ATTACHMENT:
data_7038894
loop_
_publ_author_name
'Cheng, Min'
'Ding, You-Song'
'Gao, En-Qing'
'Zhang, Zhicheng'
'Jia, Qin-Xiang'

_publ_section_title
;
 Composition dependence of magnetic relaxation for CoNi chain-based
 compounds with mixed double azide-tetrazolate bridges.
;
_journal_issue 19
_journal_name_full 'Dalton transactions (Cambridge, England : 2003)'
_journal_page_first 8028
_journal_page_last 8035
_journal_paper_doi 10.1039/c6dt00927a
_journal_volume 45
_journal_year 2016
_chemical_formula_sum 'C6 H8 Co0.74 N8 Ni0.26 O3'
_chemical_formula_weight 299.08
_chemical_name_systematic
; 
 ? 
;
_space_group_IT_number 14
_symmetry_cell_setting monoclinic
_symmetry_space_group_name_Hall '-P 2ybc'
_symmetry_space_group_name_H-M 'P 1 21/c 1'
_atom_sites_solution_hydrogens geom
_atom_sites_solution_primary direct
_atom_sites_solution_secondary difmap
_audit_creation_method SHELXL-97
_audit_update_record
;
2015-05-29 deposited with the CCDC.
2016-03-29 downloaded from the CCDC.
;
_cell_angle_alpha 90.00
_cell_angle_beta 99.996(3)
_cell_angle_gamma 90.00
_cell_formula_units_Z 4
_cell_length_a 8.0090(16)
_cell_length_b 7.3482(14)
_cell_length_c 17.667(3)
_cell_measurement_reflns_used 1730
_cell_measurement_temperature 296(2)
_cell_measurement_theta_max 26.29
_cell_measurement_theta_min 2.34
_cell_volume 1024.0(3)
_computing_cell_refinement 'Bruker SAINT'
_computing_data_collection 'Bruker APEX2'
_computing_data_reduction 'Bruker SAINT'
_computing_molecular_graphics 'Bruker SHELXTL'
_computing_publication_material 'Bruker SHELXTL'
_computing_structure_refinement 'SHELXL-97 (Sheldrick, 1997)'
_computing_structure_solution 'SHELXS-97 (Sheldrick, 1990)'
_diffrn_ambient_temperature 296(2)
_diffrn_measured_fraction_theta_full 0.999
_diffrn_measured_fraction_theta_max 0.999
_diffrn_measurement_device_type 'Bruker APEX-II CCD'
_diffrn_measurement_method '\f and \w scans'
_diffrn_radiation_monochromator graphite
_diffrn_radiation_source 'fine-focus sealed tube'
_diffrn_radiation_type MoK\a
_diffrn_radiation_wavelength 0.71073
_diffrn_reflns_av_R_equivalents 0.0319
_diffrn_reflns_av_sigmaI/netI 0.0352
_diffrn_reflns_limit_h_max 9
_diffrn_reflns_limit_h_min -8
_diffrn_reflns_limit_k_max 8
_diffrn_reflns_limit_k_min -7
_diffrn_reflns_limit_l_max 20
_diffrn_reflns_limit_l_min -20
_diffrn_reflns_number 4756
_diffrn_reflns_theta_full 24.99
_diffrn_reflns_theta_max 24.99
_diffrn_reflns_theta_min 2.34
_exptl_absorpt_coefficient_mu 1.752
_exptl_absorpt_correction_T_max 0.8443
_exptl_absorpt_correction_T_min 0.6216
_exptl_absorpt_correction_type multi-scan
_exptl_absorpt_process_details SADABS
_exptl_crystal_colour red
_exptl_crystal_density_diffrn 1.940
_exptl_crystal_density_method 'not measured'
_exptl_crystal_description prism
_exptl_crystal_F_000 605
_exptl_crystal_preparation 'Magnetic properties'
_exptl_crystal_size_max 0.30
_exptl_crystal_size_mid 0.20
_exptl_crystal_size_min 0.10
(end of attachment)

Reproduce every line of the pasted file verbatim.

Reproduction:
data_7038894
loop_
_publ_author_name
'Cheng, Min'
'Ding, You-Song'
'Gao, En-Qing'
'Zhang, Zhicheng'
'Jia, Qin-Xiang'

_publ_section_title
;
 Composition dependence of magnetic relaxation for CoNi chain-based
 compounds with mixed double azide-tetrazolate bridges.
;
_journal_issue 19
_journal_name_full 'Dalton transactions (Cambridge, England : 2003)'
_journal_page_first 8028
_journal_page_last 8035
_journal_paper_doi 10.1039/c6dt00927a
_journal_volume 45
_journal_year 2016
_chemical_formula_sum 'C6 H8 Co0.74 N8 Ni0.26 O3'
_chemical_formula_weight 299.08
_chemical_name_systematic
; 
 ? 
;
_space_group_IT_number 14
_symmetry_cell_setting monoclinic
_symmetry_space_group_name_Hall '-P 2ybc'
_symmetry_space_group_name_H-M 'P 1 21/c 1'
_atom_sites_solution_hydrogens geom
_atom_sites_solution_primary direct
_atom_sites_solution_secondary difmap
_audit_creation_method SHELXL-97
_audit_update_record
;
2015-05-29 deposited with the CCDC.
2016-03-29 downloaded from the CCDC.
;
_cell_angle_alpha 90.00
_cell_angle_beta 99.996(3)
_cell_angle_gamma 90.00
_cell_formula_units_Z 4
_cell_length_a 8.0090(16)
_cell_length_b 7.3482(14)
_cell_length_c 17.667(3)
_cell_measurement_reflns_used 1730
_cell_measurement_temperature 296(2)
_cell_measurement_theta_max 26.29
_cell_measurement_theta_min 2.34
_cell_volume 1024.0(3)
_computing_cell_refinement 'Bruker SAINT'
_computing_data_collection 'Bruker APEX2'
_computing_data_reduction 'Bruker SAINT'
_computing_molecular_graphics 'Bruker SHELXTL'
_computing_publication_material 'Bruker SHELXTL'
_computing_structure_refinement 'SHELXL-97 (Sheldrick, 1997)'
_computing_structure_solution 'SHELXS-97 (Sheldrick, 1990)'
_diffrn_ambient_temperature 296(2)
_diffrn_measured_fraction_theta_full 0.999
_diffrn_measured_fraction_theta_max 0.999
_diffrn_measurement_device_type 'Bruker APEX-II CCD'
_diffrn_measurement_method '\f and \w scans'
_diffrn_radiation_monochromator graphite
_diffrn_radiation_source 'fine-focus sealed tube'
_diffrn_radiation_type MoK\a
_diffrn_radiation_wavelength 0.71073
_diffrn_reflns_av_R_equivalents 0.0319
_diffrn_reflns_av_sigmaI/netI 0.0352
_diffrn_reflns_limit_h_max 9
_diffrn_reflns_limit_h_min -8
_diffrn_reflns_limit_k_max 8
_diffrn_reflns_limit_k_min -7
_diffrn_reflns_limit_l_max 20
_diffrn_reflns_limit_l_min -20
_diffrn_reflns_number 4756
_diffrn_reflns_theta_full 24.99
_diffrn_reflns_theta_max 24.99
_diffrn_reflns_theta_min 2.34
_exptl_absorpt_coefficient_mu 1.752
_exptl_absorpt_correction_T_max 0.8443
_exptl_absorpt_correction_T_min 0.6216
_exptl_absorpt_correction_type multi-scan
_exptl_absorpt_process_details SADABS
_exptl_crystal_colour red
_exptl_crystal_density_diffrn 1.940
_exptl_crystal_density_method 'not measured'
_exptl_crystal_description prism
_exptl_crystal_F_000 605
_exptl_crystal_preparation 'Magnetic properties'
_exptl_crystal_size_max 0.30
_exptl_crystal_size_mid 0.20
_exptl_crystal_size_min 0.10